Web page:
Students in the University of Alaska Southeast master's degree program in teaching learned it can take 90 minutes to drive a rough 40-mile road in the Bush - and that's a luxury.
Some of the 17 students who recently completed a two-week rural practicum in Bush villages traveled by dog sled, "sno-go" (the universal Bush term for snowmachines), four-wheelers and small planes.
Practicum refers to on-the-job experience. Another 17 graduate students in the master of arts in teaching program will visit rural villages later this year.
"Typically students at UAS mainly think about getting jobs in Juneau," said Scott Christian, who worked on the federal grant that funded the rural trips this year and last year. "This really has generated a lot of interest in teaching in rural communities. It gets rid of a lot of stereotypes."
Alaska, like the rest of the country, has faced teacher shortages in fields such as secondary science and math and special education. But Alaska also suffers from a high rate of teacher turnover in rural schools. And the state produces only about 30 percent of its teachers, according to a study for the state released in December.
The bigger school districts, such as Juneau and Anchorage, usually turn over 6 percent to 14 percent of their teaching staff a year, which is the national average, the study said. But small rural districts lose on average a quarter to a third of their teachers every year. Sometimes every teacher leaves.
During times of teacher shortages, teachers have more of choice of where to work, said Kevin O'Connor, who oversees the Alaska Teacher Placement, a job clearinghouse at the University of Alaska Fairbanks.
"They can go to school districts in California and make $45,000 and have comforts or they can go to Alaska and make $35,000 and not have the same amenities," he said.
That puts a premium on in-state efforts to recruit teachers for the Bush. Six of last year's master of arts in teaching students who visited rural villages for the practicum took a job in one this year, said Nancy DeCherney, program coordinator for the UAS Professional Education Center.
After they returned from the visits, this year's graduate students spoke of a different kind of satisfaction from teaching in the Bush than material amenities.
"No malls, doctors, street signs. Cold. The dogs don't even wear collars," said Rhett Buchanan, 30. He visited Scammon Bay, a community of about 490 people, mostly Yupik Eskimos, in the Yukon-Kuskokwim Delta with another student for their practicum.
On the other hand, "from the moment we got off the plane, everyone just smiled, for no apparent reason," Buchanan told the graduate students at a presentation Wednesday at the Bill Ray Center downtown.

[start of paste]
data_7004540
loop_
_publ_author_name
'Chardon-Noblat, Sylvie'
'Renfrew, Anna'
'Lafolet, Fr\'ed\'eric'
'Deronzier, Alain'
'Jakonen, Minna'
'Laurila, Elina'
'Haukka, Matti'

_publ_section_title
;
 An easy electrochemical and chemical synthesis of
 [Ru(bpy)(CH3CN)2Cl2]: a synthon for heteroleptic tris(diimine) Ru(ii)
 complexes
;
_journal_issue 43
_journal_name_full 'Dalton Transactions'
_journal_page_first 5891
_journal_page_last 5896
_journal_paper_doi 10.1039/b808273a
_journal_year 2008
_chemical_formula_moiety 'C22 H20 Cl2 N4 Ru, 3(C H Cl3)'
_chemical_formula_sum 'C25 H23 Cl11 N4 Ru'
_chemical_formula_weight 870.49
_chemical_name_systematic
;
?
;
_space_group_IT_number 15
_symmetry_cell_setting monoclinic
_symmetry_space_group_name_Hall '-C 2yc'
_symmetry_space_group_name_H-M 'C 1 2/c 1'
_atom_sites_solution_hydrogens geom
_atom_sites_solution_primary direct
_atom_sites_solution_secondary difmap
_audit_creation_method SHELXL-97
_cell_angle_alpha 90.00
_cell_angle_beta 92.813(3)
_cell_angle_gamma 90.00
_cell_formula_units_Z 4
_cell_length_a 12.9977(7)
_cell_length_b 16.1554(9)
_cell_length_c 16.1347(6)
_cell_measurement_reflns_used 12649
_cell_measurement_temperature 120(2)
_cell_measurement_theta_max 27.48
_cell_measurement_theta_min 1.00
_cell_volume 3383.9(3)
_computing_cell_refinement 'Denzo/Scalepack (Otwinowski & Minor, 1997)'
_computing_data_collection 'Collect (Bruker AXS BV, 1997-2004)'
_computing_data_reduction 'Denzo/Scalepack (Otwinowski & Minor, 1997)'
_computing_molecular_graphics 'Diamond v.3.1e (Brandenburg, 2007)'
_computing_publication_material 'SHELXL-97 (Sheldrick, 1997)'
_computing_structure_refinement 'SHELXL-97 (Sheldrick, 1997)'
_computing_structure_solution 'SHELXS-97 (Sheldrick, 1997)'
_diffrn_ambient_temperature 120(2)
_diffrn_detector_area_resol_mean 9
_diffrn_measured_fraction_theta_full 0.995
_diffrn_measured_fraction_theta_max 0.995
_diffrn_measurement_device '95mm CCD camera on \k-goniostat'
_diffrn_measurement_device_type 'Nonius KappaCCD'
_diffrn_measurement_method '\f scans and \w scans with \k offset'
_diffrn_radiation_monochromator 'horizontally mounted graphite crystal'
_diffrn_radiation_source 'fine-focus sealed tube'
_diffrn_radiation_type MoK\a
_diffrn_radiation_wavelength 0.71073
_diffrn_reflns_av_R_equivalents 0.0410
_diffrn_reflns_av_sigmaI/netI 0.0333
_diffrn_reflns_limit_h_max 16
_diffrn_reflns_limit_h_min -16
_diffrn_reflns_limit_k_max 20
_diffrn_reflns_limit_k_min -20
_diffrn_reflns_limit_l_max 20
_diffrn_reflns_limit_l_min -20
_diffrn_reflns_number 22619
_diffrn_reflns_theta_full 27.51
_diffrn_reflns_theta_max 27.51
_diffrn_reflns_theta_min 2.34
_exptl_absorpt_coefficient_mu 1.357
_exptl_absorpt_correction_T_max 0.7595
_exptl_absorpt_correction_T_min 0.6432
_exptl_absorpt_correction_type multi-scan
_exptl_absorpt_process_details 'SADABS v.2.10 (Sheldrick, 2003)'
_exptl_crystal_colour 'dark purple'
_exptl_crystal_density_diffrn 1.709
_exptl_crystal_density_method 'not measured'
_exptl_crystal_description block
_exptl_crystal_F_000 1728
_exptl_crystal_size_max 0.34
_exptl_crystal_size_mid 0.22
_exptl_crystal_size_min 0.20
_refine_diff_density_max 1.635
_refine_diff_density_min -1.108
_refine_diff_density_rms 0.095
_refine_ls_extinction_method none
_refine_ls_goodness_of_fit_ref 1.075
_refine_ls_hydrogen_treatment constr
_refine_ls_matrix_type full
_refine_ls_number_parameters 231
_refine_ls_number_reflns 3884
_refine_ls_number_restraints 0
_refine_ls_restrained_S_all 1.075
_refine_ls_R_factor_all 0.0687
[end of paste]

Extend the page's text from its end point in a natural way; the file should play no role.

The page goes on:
Just going to the post office created a little parade of children, and the visitors from Juneau were invited to go sledding after school. Sledding is big in Scammon Bay.
Melissa Lamb had no experience of the Bush until she visited Nuiqsut, a village of about 445 people, nearly all Inupiat Eskimos, near Prudhoe Bay. She had heard of rural hardships such as alcohol abuse and estrangement between schools and communities.
"In terms of the children and my response from teachers, it was wonderful," Lamb said in an interview. "We were very embraced. People wanted to talk to us and we wanted to talk to them."
Lamb and fellow graduate student Elizabeth Kent participated in Eskimo dances, ate whale and learned that it can be stir-fried or eaten with A-1 sauce.
Geoff Bechtol, 26, who completed a master's degree in teaching at UAS last year, now works in a 17-student school in Akhiok, an Alutiiq community of about 50 people on the southern coast of Kodiak Island. The Washington state native teaches history, science, art and phys ed to kindergartners through high school seniors.
He knew from his practicum last year in Chiniak on Kodiak Island that a teacher in small community is a lot of different things and is always on duty.
"You provide entertainment," he said. "You're with the kids many hours of the day. Oftentimes they come over to your house. ... It's like a 24-hour job."
Bush teachers have to expect to be someone who is more than a provider of academic content. They have to be close to the families, he said.
"You got to be diplomatic. You should like to hunt, not be afraid of dead animals hanging from porches," he said. "You have to be more willing to learn."
Teaching jobs in the Bush attract young, relatively new teachers, said UAS associate professor of education Mary-Claire Tarlow. But after a couple of years the teachers want a new experience, or they want to meet a partner or have a different social life, she said.
Young teachers from the Lower 48 look at teaching in rural Alaska as a Peace Corps-type of adventure for themselves, Tarlow said.
"They're not prepared to really invest in the community," she said.
The practicum gives students a taste, at least, of rural life in Alaska.
"A lot of teachers are from the Lower 48 and they have no concept when you say 'rural' what that means in terms of isolation," said Kent, who visited Nuiqsut.
"I think an experience like this gives someone a perspective so at least you're not going to be a person who gets off a plane and gets on the next plane out," she said.
Besides holding the practicum, the master of arts in teaching program at UAS includes a course in multicultural education. And throughout the one-year program students learn how important it is to consider the whole child in order to engage them.
"Children aren't isolated entities," Tarlow said. "They are a part of families, are a part of a community. If you want to reach a child, to have them learning, you have to reach that child's perspective.
"The more the teacher understands and interacts with the family and the community, they're kind of entering the world of the child."
Eric Fry can be reached at firstname.lastname@example.org.